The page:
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Expert Reviews 1 of 3
By Larry Printz
The Morning Call and Mcall.com
August 9, 1997
Little things mean a lot. In the fiercely competitive luxury car market, automakers must keepthemselves attuned to the finest details, for in this league the buyers areespecially discerning. Two cars see minor changes that make for a
bigdifference in their make-up. The Mercedes Benz E-Class gets an 8-cylinderoption, while Jaguar's XJ6 gets a long-wheelbase version of its venerablesedan platform. Here's a look at two posh motorcars. With sheet metal as stylish as that of the
mid-sizedMercedes E-Class, you wonder why they need to advertise at all. The front issensuously shaped, with fenders that bulge into the hood over the round headlamps. The grille plays counterpoint to the massive lights, with finehorizontal chrome bands,
crossed by a singular horizontal bar that intersectswith the famed three-pointed star. The look is arrestingly elegant and fresh. What's under the hood is especially fresh. Although the E320 is powered bya 217-horsepower 3.2-litre six-cylinder engine,
the E420 sports adouble-overhead-cam aluminum V8 engine. With 275 horsepower and 295foot-pounds of torque, this engine squirts to 60 mph in 6.7 seconds. Andunlike some past Mercedes engines, this one has good power down low. It buildsstrongly as the speed
climbs to extra-legal velocity. There's a slightcommotion to keep you informed of what's going on. If there's anything that's disappointing, it's the light feel of this car.Unlike previous E sedans, this one doesn't have that bank-vault solidness
atspeed. Where you once felt a hunkered-down feeling at speed, this car answersback with a light, delicate feel that's more Asian than German. Some mightfind this a radical change in character. That's not to say this car handles poorly. Quite the
contrary. It handlesroads with grace and poise, delivering the typical firm but not punishingride. But that extra quotient of character that's been a hallmark of Mercedeshandling is missing. Yet it's still available in the line's other cars. Safety is
still of top concern to Mercedes. For 1997, all Mercedes,including the E-Class, have a front-seat-occupancy detection sensor. If achild of 26 pounds or less sits in the front seat, a sensor deactivates thepassenger side air bag. Also standard is traction
control, anti-lock brakesand door-mounted side air bags. Inside, all occupants are treated to the fine seating that ensures hours oftravel without back pain, despite a seat cushion that was firm and unyielding. The center console is decorated with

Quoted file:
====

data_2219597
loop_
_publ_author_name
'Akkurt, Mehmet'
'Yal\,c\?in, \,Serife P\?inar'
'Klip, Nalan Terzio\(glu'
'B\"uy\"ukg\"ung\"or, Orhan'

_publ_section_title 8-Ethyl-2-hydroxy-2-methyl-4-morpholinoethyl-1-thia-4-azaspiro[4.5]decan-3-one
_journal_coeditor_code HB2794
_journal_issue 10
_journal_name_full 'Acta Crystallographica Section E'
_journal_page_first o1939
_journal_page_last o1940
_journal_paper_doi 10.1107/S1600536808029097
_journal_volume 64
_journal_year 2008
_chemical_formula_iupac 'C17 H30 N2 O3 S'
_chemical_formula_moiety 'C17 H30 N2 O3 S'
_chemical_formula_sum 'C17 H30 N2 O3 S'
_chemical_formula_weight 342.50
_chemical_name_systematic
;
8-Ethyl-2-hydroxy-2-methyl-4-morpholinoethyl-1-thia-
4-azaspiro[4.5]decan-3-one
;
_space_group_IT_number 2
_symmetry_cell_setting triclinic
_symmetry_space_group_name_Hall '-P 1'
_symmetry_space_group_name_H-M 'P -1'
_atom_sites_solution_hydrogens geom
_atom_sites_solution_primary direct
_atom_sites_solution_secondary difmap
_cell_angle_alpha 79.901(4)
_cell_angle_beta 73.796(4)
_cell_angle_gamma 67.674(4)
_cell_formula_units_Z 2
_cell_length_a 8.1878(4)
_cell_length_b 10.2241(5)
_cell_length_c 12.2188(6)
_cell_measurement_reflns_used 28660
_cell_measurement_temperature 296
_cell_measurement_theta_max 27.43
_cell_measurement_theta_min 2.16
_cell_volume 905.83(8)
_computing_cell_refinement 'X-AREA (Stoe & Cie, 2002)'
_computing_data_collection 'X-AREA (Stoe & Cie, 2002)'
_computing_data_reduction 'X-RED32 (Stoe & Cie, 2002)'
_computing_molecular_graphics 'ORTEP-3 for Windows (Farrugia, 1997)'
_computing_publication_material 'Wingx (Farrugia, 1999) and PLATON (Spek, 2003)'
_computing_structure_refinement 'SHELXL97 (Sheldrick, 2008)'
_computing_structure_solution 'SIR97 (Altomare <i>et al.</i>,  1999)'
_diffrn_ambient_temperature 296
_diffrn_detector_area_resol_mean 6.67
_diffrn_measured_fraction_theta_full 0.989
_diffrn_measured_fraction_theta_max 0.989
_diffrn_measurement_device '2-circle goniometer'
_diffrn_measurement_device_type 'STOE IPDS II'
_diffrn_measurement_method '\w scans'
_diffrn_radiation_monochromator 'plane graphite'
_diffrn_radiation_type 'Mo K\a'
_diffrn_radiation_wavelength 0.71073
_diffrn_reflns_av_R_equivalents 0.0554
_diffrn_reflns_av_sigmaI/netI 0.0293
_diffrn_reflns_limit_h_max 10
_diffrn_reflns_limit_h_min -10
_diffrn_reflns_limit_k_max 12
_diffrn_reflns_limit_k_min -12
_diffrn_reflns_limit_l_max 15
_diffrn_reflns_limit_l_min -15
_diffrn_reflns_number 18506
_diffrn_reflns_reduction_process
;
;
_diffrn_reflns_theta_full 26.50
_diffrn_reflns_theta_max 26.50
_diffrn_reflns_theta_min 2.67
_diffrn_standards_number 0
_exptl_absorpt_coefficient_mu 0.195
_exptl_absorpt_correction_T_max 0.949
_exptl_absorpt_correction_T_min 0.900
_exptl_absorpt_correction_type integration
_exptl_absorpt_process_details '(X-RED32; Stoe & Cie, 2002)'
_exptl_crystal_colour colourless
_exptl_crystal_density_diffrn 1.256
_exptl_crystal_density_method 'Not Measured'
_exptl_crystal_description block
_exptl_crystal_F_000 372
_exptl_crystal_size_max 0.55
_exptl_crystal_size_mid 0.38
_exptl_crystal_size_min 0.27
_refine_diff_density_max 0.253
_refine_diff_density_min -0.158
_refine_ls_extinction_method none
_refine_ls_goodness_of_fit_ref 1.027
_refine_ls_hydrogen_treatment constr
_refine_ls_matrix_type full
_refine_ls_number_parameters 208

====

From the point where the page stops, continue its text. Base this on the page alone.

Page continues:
a finely polished wood. The controlsare simply set, yet their function takes some learning. The dual climatecontrol is much easier to use than previous units. Other luxury amenitiesinclude memory seating positions, built-in garage door opener and a Bose
soundsystem specifically designed for the E-Class. The base price for this heavy dose of Germanic civility is $49,990, withthe test vehicle's bottom line fetching $52,450. W
ith the current E-Class, Mercedes marks a change in attitude, one thatmarches to style as well as substance.* Jaguar XJ6L Even though the British have handed over Hong Kong to the Chinese and thesun has finally set on the Empire, there are still
remainders of greatness.One of these is the Jaguar XJ6L. What Jaguar has wrought is a sedan fit for a king and his corgis. With a5-inch stretch in wheelbase, the car boasts more rear legroom and betterheadroom than the regular XJ6. With a length just
over 202 inches, this car isno midget. But it still manages to look long and lean, with a sporting stancethat's rare for cars in this class. Motivating this fine car is an inline,double-overhead-cam, aluminum 6-cylinder engine that produces 245
horsepowerat 4,800 rpm and 289 pound feet of torque at 4,000 rpm. Powered through afour-speed automatic transmission with normal and sport modes, this car movesout with a subdued growl quicker than you can say, "Hail Britannia." Jags
re famous for their adept balance of luxury and agility, and this caris no exception. The steering has power assist, yet never feels numb, withgood information telegraphed about what the wheels are doing. There is no bodylean in corners and stops are
short and swift. Inside, it's the usual fine leathers and acres of polished wood. Somehow,it looks a lot more natural here than in almost any other competitor, with afinesse that screams refinement. Also unchanged are the fussy controls thatflank the
Jag's steering wheel. Once you get used to them, you'll enjoy howthey work, but be sure to read the owner's manual first. The long wheelbase helps this car immensely, endowing it with a spaciousfeel that resembles a rolling palace on wheels. But
these British cars have always had a reputation for being somewhatunreliable. Thanks to Ford's ownership over the last four years, the qualityproblems seem to have been greatly diminished to the point that you now usethe words quality and Jaguar in the
same sentence without being laughed at.The last XJ6 I drove (sometime in 1990) seemed junky and overpriced. Itrattled and left me wondering who would buy one. This one was solid andwell-built, leaving me lusting after the mere thought of owning one.
But owning one means saving your shekels. The regular XJ6 starts at$54,400. The long wheelbase commands $59,500. The test vehicles optionsincluded a $350 convenience package (integrated garage door opener,three-position memory system and electrochromatic
mirror) and a $2,000All-Weather Package (traction control, heated front and rear seats). Theengine requires premium fuel at a rate of 17 mpg city, 23 mpg highway. Testmileage was 16 mpg. * Conclusions Little changes, big difference in cars. While
Mercedes tries to add stylishto its list of attributes of strength and speed, Jaguar adds solid to its listof attributes, which includes stylish. Either will make your heart swoon. Butat this price, that's a given.